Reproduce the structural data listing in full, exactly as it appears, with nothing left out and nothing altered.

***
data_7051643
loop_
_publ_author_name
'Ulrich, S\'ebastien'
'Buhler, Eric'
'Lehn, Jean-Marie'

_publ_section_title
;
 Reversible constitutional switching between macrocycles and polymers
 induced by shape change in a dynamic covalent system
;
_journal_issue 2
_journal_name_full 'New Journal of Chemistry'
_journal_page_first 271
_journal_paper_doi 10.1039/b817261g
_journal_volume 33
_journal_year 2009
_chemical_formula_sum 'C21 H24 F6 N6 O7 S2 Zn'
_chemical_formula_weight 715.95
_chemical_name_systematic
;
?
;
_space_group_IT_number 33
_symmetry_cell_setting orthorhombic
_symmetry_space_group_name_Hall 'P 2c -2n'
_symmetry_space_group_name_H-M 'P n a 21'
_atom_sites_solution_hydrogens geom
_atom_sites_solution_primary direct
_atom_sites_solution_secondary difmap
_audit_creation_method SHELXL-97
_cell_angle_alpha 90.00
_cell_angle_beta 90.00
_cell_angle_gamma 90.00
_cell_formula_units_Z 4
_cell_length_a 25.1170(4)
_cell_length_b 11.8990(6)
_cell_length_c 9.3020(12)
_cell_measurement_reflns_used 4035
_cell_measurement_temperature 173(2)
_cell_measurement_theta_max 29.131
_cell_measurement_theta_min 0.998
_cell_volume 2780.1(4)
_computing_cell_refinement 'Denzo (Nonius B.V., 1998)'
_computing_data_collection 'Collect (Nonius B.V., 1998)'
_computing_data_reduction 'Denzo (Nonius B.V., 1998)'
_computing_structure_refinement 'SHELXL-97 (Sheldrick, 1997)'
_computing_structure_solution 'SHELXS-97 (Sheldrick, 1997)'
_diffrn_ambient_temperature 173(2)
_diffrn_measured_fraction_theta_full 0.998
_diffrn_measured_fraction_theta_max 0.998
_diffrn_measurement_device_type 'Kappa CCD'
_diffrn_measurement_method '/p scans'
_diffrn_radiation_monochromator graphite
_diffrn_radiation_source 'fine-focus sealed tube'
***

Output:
data_7051643
loop_
_publ_author_name
'Ulrich, S\'ebastien'
'Buhler, Eric'
'Lehn, Jean-Marie'

_publ_section_title
;
 Reversible constitutional switching between macrocycles and polymers
 induced by shape change in a dynamic covalent system
;
_journal_issue 2
_journal_name_full 'New Journal of Chemistry'
_journal_page_first 271
_journal_paper_doi 10.1039/b817261g
_journal_volume 33
_journal_year 2009
_chemical_formula_sum 'C21 H24 F6 N6 O7 S2 Zn'
_chemical_formula_weight 715.95
_chemical_name_systematic
;
?
;
_space_group_IT_number 33
_symmetry_cell_setting orthorhombic
_symmetry_space_group_name_Hall 'P 2c -2n'
_symmetry_space_group_name_H-M 'P n a 21'
_atom_sites_solution_hydrogens geom
_atom_sites_solution_primary direct
_atom_sites_solution_secondary difmap
_audit_creation_method SHELXL-97
_cell_angle_alpha 90.00
_cell_angle_beta 90.00
_cell_angle_gamma 90.00
_cell_formula_units_Z 4
_cell_length_a 25.1170(4)
_cell_length_b 11.8990(6)
_cell_length_c 9.3020(12)
_cell_measurement_reflns_used 4035
_cell_measurement_temperature 173(2)
_cell_measurement_theta_max 29.131
_cell_measurement_theta_min 0.998
_cell_volume 2780.1(4)
_computing_cell_refinement 'Denzo (Nonius B.V., 1998)'
_computing_data_collection 'Collect (Nonius B.V., 1998)'
_computing_data_reduction 'Denzo (Nonius B.V., 1998)'
_computing_structure_refinement 'SHELXL-97 (Sheldrick, 1997)'
_computing_structure_solution 'SHELXS-97 (Sheldrick, 1997)'
_diffrn_ambient_temperature 173(2)
_diffrn_measured_fraction_theta_full 0.998
_diffrn_measured_fraction_theta_max 0.998
_diffrn_measurement_device_type 'Kappa CCD'
_diffrn_measurement_method '/p scans'
_diffrn_radiation_monochromator graphite
_diffrn_radiation_source 'fine-focus sealed tube'